After Zionism, published in 2012 and 2013 with co-editor Ahmed Moor, brings together some of the world s leading thinkers on the Middle East question to dissect the century-long conflict between Zionism and the Palestinians, and to explore possible forms of a one-state solution. Time has run out for the two-state solution because of the unending and permanent Jewish colonization of Palestinian land. Although deep mistrust exists on both sides of the conflict, growing numbers of Palestinians and Israelis, Jews and Arabs are working together to forge a different, unified future. Progressive and realist ideas are at last gaining a foothold in the discourse, while those influenced by the colonial era have been discredited or abandoned. Whatever the political solution may be, Palestinian and Israeli lives are intertwined, enmeshed, irrevocably. This daring and timely collection includes essays by Omar Barghouti, Jonathan Cook, Joseph Dana, Jeremiah Haber, Jeff Halper, Ghada Karmi, Antony Loewenstein, Saree Makdisi, John Mearsheimer, Ahmed Moor, Ilan Pappe, Sara Roy and Phil Weiss.
The 2008 financial crisis opened the door for a bold, progressive social movement. But despite widespread revulsion at economic inequity and political opportunism, after the crash very little has changed. Has the Left failed? What agenda should progressives pursue? And what alternatives do they dare to imagine? Left Turn, published by Melbourne University Press in 2012 and co-edited with Jeff Sparrow, is aimed at the many Australians disillusioned with the political process. It includes passionate and challenging contributions by a diverse range of writers, thinkers and politicians, from Larissa Berendht and Christos Tsiolkas to Guy Rundle and Lee Rhiannon. These essays offer perspectives largely excluded from the mainstream. They offer possibilities for resistance and for a renewed struggle for change.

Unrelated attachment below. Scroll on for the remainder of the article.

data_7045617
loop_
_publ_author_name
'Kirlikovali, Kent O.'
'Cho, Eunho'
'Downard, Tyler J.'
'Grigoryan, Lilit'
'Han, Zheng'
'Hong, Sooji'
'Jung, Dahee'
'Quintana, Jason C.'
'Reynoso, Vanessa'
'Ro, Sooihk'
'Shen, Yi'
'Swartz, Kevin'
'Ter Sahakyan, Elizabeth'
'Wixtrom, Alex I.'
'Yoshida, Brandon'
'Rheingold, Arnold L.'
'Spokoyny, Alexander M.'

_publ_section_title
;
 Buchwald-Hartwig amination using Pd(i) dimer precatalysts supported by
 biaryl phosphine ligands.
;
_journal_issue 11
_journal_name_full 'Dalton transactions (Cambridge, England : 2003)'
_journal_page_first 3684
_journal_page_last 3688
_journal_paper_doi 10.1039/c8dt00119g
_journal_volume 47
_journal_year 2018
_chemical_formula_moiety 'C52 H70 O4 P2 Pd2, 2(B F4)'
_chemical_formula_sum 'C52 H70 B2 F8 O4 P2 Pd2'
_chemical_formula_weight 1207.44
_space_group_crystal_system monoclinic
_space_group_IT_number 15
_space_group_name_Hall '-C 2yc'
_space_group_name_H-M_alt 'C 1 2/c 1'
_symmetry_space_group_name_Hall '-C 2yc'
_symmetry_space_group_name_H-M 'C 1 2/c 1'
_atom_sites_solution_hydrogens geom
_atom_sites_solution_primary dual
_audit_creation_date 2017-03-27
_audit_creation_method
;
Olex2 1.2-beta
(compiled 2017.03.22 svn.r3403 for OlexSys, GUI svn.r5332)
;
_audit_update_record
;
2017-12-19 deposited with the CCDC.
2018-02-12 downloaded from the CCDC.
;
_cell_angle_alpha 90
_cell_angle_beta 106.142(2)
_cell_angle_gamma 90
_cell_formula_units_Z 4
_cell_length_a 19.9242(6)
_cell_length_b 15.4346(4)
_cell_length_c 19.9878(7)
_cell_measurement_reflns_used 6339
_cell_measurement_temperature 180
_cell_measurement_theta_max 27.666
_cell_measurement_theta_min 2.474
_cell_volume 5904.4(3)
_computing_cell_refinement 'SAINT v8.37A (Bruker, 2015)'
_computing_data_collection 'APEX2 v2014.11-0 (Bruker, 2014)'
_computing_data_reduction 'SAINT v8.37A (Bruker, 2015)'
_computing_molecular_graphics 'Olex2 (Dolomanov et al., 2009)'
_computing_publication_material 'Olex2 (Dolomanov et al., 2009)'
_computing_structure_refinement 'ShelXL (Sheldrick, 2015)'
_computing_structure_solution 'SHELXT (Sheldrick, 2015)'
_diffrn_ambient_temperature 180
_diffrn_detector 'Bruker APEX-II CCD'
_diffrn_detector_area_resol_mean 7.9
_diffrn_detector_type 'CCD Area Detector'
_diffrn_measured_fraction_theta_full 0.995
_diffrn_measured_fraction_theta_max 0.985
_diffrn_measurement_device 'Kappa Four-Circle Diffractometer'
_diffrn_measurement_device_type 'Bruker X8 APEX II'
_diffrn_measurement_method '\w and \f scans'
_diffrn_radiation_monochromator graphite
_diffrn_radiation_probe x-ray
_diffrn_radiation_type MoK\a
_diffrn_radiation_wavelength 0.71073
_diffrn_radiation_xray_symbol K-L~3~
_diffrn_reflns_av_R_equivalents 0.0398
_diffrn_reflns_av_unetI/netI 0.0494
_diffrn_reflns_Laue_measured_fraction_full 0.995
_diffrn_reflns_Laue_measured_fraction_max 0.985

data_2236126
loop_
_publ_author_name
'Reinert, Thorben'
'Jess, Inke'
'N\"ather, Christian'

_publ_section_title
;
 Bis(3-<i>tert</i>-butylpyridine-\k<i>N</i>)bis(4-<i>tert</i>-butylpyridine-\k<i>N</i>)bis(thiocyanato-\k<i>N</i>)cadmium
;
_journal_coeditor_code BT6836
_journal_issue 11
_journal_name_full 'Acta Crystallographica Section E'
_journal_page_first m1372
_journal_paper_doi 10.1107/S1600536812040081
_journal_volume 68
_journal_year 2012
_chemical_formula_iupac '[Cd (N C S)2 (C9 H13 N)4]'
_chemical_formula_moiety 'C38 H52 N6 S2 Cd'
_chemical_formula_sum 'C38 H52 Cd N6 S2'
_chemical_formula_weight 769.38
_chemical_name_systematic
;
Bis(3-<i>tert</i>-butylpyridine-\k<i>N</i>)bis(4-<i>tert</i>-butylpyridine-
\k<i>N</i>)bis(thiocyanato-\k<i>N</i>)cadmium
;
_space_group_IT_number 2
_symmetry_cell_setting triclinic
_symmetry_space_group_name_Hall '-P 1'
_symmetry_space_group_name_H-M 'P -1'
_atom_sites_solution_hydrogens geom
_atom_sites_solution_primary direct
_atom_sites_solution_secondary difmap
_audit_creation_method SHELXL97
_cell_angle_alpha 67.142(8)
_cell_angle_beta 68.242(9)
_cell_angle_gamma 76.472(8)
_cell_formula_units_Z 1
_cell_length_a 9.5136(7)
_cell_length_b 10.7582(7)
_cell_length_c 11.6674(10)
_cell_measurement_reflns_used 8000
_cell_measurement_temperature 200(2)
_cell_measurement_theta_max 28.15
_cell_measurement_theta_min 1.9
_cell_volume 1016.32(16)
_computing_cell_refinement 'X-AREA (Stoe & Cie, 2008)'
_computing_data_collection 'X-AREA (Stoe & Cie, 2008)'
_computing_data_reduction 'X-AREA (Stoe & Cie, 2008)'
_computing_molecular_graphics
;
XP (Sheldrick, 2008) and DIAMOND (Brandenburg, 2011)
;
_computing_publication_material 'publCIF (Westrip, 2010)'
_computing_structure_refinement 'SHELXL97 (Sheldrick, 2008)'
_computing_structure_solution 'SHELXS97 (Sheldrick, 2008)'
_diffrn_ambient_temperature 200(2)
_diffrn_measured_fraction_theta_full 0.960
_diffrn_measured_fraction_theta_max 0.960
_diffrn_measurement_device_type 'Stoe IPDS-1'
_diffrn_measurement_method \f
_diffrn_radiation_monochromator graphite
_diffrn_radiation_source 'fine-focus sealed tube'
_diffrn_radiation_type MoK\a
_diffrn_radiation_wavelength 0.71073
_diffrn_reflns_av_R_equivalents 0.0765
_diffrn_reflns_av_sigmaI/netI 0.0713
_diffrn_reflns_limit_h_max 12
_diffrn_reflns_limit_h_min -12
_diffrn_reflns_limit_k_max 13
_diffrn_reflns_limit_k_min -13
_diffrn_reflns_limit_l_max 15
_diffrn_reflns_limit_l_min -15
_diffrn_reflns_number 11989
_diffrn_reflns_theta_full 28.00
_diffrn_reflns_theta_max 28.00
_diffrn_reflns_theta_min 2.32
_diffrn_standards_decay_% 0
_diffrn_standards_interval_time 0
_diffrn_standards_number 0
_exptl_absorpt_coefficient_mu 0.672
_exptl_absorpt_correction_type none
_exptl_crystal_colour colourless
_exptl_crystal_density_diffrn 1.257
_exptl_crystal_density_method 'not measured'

The Blogging Revolution, released by Melbourne University Press in 2008, is a colourful and revelatory account of bloggers around the globe why live and write under repressive regimes - many of them risking their lives in doing so. Antony Loewenstein's travels take him to private parties in Iran and Egypt, internet cafes in Saudi Arabia and Damascus, to the homes of Cuban dissidents and into newspaper offices in Beijing, where he discovers the ways in which the internet is threatening the ruld of governments. Through first-hand investigations, he reveals the complicity of Western multinationals in assisting the restriction of information in these countries and how bloggers are leading the charge for change. The blogging revolution is a superb examination about the nature of repression in the twenty-first century and the power of brave individuals to overcome it. It was released in an updated edition in 2011, post the Arab revolutions, and an updated Indian print version in 2011.
The best-selling book on the Israel/Palestine conflict, My Israel Question - on Jewish identity, the Zionist lobby, reporting from Palestine and future Middle East directions - was released by Melbourne University Press in 2006. A new, updated edition was released in 2007 (and reprinted again in 2008). The book was short-listed for the 2007 NSW Premier's Literary Award. Another fully updated, third edition was published in 2009. It was released in all e-book formats in 2011. An updated and translated edition was published in Arabic in 2012.

Not all politicians are in bed with Washington and Tel Aviv

What’s this? A senior Western politician questioning American and Israeli criminality? No wonder the political and media elites don’t like him and the public do. He speaks unspoken truths:

Nick Clegg, the party leader dominating the British election campaign, has refused to rule out a push to be foreign secretary in a coalition government.